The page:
President Trump announced on Tuesday that he was planning to attend next week’s debate in Miami against former Vice President Joseph R. Biden Jr. despite his continued struggle with the coronavirus and unresolved questions about the event’s rules.
“I am looking forward to the debate on the evening of Thursday, October 15th in Miami. It will be great!” the president tweeted early Tuesday, the morning after he returned to the White House from Walter Reed National Military Medical Center.
“FEELING GREAT!” he added in a separate tweet, hours before his physician reported that he was feeling well.
Mr. Biden’s campaign did not respond to a request for comment.
But physicians who specialize in infectious diseases quickly warned that Mr. Trump’s optimism might be premature, and could reflect a false sense of security about his condition, reinforced by temporary improvements that could be reversed once he is removed from medications.
People with mild to moderate cases of the illness are likely to “remain infectious no longer than 10 days after symptom onset,” according to guidelines from the Centers for Disease Control and Prevention. But that period could be doubled in cases of more serious illness.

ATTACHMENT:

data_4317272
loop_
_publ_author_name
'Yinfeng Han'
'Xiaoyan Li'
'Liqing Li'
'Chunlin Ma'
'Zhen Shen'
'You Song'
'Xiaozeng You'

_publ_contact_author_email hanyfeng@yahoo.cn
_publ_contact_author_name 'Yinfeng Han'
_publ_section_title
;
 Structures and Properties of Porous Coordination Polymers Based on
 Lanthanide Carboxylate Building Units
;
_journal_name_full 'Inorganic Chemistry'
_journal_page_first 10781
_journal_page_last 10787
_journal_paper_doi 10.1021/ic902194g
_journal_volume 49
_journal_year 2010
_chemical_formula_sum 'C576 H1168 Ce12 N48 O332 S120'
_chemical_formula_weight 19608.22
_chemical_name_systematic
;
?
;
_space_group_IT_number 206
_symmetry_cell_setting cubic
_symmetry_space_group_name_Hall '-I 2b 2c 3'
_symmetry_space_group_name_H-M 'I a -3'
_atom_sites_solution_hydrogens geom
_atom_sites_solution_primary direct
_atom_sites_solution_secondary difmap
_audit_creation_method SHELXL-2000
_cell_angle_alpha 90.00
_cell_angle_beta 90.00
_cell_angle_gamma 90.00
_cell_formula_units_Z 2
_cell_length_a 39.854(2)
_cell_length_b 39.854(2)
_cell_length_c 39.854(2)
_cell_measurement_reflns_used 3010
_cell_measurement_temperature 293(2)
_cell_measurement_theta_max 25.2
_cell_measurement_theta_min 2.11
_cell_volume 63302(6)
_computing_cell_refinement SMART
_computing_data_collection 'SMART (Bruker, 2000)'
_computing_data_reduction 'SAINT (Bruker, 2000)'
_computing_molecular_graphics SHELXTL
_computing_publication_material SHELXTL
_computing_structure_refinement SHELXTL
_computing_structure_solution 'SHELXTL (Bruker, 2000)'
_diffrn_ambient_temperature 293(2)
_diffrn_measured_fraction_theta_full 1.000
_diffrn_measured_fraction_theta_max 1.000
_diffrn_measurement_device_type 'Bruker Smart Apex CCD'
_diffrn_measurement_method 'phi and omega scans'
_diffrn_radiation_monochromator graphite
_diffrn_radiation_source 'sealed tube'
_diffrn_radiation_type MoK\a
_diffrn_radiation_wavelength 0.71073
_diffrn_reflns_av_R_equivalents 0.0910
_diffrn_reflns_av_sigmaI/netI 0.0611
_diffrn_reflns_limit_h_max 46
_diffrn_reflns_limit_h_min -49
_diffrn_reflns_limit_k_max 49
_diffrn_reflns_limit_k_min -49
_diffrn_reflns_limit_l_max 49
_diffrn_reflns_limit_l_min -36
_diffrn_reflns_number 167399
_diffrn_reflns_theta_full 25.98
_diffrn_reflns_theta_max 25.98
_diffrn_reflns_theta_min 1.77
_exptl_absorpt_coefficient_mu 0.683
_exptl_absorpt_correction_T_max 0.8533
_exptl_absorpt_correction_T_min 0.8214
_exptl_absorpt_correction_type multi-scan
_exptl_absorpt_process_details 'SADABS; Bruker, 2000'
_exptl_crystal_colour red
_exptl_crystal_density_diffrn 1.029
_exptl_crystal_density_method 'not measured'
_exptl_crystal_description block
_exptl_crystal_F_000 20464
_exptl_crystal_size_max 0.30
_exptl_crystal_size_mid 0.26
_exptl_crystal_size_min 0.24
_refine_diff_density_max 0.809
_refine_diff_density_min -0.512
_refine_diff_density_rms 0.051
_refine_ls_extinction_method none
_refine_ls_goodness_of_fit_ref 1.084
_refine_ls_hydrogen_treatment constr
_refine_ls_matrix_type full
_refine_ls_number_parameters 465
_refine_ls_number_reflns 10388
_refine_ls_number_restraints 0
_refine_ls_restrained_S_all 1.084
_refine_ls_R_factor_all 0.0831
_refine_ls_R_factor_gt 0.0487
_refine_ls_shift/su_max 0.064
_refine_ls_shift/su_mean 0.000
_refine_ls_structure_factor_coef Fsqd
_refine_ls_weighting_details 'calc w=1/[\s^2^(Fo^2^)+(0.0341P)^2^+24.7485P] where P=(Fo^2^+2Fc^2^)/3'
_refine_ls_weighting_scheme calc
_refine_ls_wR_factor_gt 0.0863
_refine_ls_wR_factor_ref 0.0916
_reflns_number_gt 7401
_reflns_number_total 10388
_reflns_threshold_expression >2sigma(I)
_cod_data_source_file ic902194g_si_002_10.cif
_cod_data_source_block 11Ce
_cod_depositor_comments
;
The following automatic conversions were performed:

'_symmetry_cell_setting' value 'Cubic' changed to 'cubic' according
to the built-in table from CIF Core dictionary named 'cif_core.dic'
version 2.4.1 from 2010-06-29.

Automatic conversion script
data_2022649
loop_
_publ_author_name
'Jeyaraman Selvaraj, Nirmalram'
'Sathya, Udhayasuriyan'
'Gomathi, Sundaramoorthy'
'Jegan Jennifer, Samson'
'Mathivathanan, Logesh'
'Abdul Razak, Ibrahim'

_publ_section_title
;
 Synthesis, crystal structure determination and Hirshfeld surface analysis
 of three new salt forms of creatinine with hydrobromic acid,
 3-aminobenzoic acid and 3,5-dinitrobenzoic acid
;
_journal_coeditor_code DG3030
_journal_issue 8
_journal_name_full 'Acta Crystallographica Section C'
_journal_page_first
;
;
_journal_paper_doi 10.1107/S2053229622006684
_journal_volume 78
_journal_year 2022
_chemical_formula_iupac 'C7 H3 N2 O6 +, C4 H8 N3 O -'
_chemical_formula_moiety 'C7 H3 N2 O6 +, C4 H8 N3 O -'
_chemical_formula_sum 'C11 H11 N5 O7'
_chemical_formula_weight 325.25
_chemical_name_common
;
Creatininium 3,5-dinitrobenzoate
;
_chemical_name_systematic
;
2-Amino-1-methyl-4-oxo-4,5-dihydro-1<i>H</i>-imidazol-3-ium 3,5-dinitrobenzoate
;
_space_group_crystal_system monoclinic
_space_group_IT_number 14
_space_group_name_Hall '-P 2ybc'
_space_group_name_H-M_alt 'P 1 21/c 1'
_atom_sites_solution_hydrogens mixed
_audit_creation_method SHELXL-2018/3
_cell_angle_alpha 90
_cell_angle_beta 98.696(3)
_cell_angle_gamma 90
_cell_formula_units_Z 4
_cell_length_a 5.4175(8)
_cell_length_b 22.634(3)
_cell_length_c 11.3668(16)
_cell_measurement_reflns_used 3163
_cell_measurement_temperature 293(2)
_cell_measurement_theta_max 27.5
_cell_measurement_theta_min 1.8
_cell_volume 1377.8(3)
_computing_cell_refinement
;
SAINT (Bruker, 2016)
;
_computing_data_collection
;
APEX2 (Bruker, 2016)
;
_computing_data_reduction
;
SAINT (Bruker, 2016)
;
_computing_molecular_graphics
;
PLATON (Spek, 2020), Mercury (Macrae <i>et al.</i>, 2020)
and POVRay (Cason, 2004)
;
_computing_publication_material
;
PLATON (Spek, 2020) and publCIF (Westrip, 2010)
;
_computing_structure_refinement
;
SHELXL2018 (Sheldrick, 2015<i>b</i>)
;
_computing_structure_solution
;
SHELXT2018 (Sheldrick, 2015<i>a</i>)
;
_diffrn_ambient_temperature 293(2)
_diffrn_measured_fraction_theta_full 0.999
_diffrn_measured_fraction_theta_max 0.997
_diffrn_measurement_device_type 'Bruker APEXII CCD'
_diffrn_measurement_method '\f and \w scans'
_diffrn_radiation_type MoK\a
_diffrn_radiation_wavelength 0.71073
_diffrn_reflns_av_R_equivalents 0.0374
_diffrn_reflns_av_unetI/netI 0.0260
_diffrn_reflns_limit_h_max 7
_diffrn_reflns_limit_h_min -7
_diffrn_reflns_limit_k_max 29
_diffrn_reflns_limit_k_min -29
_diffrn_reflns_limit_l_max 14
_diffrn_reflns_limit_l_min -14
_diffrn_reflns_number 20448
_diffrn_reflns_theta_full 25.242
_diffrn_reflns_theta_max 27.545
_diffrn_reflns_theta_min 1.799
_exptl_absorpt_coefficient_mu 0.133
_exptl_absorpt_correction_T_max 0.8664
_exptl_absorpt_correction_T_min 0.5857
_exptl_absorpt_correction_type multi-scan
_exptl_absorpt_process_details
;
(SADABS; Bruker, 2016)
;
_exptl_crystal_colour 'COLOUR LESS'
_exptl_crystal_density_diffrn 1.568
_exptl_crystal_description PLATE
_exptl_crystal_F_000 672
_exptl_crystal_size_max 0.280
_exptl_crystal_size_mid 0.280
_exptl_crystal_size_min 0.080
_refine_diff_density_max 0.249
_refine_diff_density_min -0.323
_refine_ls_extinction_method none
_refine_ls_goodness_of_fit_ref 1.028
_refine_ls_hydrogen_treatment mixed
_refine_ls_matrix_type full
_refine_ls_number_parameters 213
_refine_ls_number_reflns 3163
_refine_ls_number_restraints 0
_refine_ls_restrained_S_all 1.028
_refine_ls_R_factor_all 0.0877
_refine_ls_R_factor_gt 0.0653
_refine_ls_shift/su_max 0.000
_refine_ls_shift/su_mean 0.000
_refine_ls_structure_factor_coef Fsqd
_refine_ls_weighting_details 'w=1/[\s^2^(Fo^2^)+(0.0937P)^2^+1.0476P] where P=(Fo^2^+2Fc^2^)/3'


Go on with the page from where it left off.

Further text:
That means Mr. Trump could still be contagious, depending on the severity of his case and when his symptoms began, during the next debate, according to Dr. Krutika Kuppalli, an infectious-disease physician in South Carolina.
“We don’t even know what’s going to happen tomorrow, let alone in a few days,” she said.
Medical details that Mr. Trump’s doctors disclosed over the weekend — including his fluctuating oxygen levels and a decision to begin treatment with a steroid drug — suggested to many infectious-disease experts that he had a more severe case of Covid-19 than the physicians acknowledged.
He has been taking a steroid called dexamethasone — a drug known to buoy feelings of well-being, said Dr. Taison Bell, an emergency medicine physician at the University of Virginia, and patients typically need to demonstrate they can function without medication before being allowed to resume normal activities.
Should Mr. Trump’s condition continue to improve and should he be definitively cleared by physicians to participate in next week’s event, Dr. Bell added, masking and distancing will remain crucial. “They need to stick with the rules they’ve set,” he said.
If Mr. Trump is able to follow through on his promise, he faces a campaign transformed by an infection that has spread to his top aides, and stakes that have been heightened by a disruptive performance in the first debate that prompted the Commission on Presidential Debates to consider revising its procedures.
Mr. Trump had previously questioned whether he would participate if new rules, including the possibility that his microphone would be muted to discourage interruptions, were enacted. But his illness has upended those calculations, and Republican officials said that